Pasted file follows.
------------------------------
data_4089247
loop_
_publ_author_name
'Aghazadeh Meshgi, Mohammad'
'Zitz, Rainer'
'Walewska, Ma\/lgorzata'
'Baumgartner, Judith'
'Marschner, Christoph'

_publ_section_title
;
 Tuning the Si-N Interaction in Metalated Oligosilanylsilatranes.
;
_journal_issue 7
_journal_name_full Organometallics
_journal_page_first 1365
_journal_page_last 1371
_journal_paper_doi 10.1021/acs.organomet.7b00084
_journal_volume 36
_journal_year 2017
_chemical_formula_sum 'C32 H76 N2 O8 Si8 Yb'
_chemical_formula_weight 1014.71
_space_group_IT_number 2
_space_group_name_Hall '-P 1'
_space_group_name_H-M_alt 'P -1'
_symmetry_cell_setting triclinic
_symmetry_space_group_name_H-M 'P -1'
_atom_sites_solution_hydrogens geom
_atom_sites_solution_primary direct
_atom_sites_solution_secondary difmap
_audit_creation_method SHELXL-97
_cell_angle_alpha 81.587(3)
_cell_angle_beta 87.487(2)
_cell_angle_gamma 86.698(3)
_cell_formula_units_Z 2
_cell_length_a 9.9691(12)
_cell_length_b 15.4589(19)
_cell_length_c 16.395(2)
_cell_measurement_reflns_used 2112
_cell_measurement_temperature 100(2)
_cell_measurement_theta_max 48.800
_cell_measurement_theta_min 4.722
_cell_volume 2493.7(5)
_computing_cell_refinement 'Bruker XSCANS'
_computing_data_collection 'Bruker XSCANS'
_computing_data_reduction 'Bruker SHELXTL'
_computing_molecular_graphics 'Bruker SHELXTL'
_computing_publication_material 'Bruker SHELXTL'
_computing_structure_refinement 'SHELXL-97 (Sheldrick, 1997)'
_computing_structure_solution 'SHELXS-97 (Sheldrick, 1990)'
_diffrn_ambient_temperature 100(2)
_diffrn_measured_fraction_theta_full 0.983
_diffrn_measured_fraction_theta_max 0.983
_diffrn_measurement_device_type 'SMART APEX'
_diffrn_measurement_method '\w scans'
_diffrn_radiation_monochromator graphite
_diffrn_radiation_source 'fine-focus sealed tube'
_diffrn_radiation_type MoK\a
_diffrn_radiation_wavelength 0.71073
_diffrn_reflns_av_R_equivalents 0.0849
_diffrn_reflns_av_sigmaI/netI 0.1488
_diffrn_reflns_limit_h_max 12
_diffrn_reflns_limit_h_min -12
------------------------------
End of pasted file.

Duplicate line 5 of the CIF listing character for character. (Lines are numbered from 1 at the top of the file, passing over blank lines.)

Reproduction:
'Zitz, Rainer'